WEIGELThe road to serfdom is a pretty clear argument, it's another thing you hear sited by Ryan, by other politicians. The argument is that any kind of collectivism, any kind of adaptation of socialism in Britain was going to lead serfdom. Well, it didn't. I mean, this country has had for this point several generations, a Social Security system, it has not lead to collectivism and this, when I first kind of started to see this resurrection of Rand as a mainstream rallying thinker during the rise of the Tea Party the argument was not it's going to make things a bit worse for us.
WEIGELIt means, it will literally take away our right to equal opportunity and replace it with a demand for equality of outcome. All of our wealth will be redistributed and this is, I think, the way it's manifested in politics, the problem that people start to talk about when Rand quotes her, quotes (word?) is that if you're this Manichean about economics, you're going to make decisions that are based more in these theories and in these stories than in the reality of economic or political change.
GJELTENAnd Jennifer Burns, what's your view here on, you know, sort of this -- the broader question of whether Ayn Rand really has any, you know, has any role in the Republican discourse. I mean, we're pointing to, the conservative discourse, we're pointing to so many contradictions between practice and theory. What does that say about the relevance of Ayn Rand for our political debate today?
BURNSWell, she is relevant, even if you can't find 100 percent pure objectivism, you know, coming out of the mouths of Republican politicians. One way to think about it is historically and to look just how far the conversation about capitalism has shifted. And Rand has injected a very strong argument into public discourse that capitalism is a moral system and that people are entitled to keep all that they earn and that government welfare is somehow illegitimate or immoral because it's a taking, it's an illegitimate taking from the productive to the nonproductive.
BURNSAnd, you know, conservatives in the 1950s and 1960s, they defended capitalism. They tended to do it in the context of the battle against Soviet Russia but they tended to talk about a modified state regulated capitalism. They tended to be not as forthright, not as openly radical in their defense of capitalism as Rand. And that has really shifted and now you have, you know, education would be a good example.
BURNSYou have, this wasn't an area that Rand wrote on extensively but you now have conservatives, you know, proposing that the state get out of the business of education altogether. This wasn't something mid-century conservatives who had a much more robust sense of the collective good, of the collective importance of certain types of programs for essentially insuring a floor beneath the most impoverished and most needy in society. A lot of that has simply faded from the conservative world views, we've come to a more radical promotion of laissez-fare capitalism and I think that owes much to Rand.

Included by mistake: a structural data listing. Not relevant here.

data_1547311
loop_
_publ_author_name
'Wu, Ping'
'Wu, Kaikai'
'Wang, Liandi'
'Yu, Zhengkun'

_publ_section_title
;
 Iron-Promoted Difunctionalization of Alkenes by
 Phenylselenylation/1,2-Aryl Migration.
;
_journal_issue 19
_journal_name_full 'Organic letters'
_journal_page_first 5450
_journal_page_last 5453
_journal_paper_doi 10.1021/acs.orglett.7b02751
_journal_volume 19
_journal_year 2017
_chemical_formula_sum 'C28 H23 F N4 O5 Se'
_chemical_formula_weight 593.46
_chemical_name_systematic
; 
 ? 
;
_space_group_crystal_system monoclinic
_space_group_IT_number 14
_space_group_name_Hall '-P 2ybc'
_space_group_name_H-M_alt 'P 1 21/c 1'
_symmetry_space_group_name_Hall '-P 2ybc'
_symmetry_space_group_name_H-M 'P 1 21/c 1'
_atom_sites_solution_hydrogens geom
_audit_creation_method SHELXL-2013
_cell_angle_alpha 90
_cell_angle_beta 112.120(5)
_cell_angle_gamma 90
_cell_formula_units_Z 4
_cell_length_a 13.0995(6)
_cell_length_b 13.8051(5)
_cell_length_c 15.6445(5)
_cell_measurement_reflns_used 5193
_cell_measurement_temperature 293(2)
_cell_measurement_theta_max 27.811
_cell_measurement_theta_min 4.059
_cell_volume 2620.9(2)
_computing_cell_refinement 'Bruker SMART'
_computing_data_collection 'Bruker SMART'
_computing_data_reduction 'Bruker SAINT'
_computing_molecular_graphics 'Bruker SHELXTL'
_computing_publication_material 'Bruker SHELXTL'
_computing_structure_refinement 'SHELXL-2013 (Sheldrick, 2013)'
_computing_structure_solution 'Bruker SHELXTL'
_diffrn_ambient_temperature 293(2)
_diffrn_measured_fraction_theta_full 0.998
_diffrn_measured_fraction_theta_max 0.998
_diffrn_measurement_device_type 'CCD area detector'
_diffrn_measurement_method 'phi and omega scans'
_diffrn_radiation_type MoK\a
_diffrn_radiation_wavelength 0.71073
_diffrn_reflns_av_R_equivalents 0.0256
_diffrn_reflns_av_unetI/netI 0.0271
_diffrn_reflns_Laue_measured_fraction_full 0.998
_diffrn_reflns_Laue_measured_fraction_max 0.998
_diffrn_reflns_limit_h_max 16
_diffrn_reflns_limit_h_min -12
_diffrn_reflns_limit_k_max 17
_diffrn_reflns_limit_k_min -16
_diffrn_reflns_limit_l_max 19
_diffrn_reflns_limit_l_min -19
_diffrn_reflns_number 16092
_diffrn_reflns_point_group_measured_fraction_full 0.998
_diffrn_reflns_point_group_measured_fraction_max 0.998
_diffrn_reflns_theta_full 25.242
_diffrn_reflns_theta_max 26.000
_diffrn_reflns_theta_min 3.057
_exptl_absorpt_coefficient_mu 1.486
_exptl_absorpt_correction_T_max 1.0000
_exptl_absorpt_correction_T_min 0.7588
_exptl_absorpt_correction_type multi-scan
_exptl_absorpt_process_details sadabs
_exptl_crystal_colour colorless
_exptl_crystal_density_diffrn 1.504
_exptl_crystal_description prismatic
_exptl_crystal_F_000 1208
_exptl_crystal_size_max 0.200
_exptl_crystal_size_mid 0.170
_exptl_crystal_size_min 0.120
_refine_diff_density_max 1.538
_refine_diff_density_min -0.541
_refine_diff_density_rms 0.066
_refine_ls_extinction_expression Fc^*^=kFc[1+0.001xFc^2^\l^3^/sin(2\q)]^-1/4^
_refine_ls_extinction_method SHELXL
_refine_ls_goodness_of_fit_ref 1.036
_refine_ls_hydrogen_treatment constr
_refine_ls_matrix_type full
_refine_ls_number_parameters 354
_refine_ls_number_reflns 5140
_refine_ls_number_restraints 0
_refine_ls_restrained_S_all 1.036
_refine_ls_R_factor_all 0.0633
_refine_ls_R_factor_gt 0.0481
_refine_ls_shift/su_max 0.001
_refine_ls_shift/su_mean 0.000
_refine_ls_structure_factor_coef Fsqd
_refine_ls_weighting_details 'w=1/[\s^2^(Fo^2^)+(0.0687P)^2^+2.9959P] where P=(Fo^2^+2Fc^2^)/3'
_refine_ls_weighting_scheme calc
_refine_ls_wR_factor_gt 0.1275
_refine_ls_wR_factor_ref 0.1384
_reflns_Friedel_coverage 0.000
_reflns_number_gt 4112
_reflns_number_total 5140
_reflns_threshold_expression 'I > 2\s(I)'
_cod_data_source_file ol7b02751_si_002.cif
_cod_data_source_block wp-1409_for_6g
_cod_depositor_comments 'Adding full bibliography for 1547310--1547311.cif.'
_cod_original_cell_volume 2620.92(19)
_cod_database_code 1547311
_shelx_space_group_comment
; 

GJELTENBut Jennifer, of course, one of the other strands of modern conservatism, at least as represented in the Tea Party movement, sees a very prominent role for government, at least in the sort of the regulation of personal behavior, of abortion, of marriage, etc.
BURNSYes, that is something that Rand saw happening in her lifetime and she tried in vain to stop it. She saw the bundling of religious conservatism and fiscal conservatism and she thought they were philosophical opposites that couldn't really be joined together. What happened during her lifetime was also the counter-culture, the rise of the sexual revolution, a whole bunch of cultural changes that cause a lot of people to retreat and to cling even more tightly to traditional values and had been the case.
BURNSSo Rand fought a losing battle on that front and, you know, she is a minority voice but she's a powerful voice and as we've all been saying in this conversation it's bits and pieces of Rand more than the entirety of her philosophy that really have gone into the mainstream.
GJELTENJennifer Burns is assistant professor of history at Stanford University and she is the author of a biography of Ayn Rand. It's titled "Goddess of the Market: Ayn Rand and the American Right." A lot of listeners are anxious to join in this conversation. We're going to take a short break. When we come back, we'll go to the phones and you can join us by calling 1-800-433-8850 or send us an email to firstname.lastname@example.org. The topic is Ayn Rand and her importance in the political debates of today. I'm Tom Gjelten, stay tuned.
GJELTENWelcome back. I'm Tom Gjelten sitting in for Diane Rehm and we're talking about Ayn Rand and her influence in the American political debate. And we're going to devote the rest of the hour to our listeners who are anxious to weigh in on this question and this topic. First we're going to John in Ann Arbor, Mich. John, are you still with us?
JOHNI am, yes.
GJELTENOkay, go ahead.
JOHNThanks. It's a first-time caller.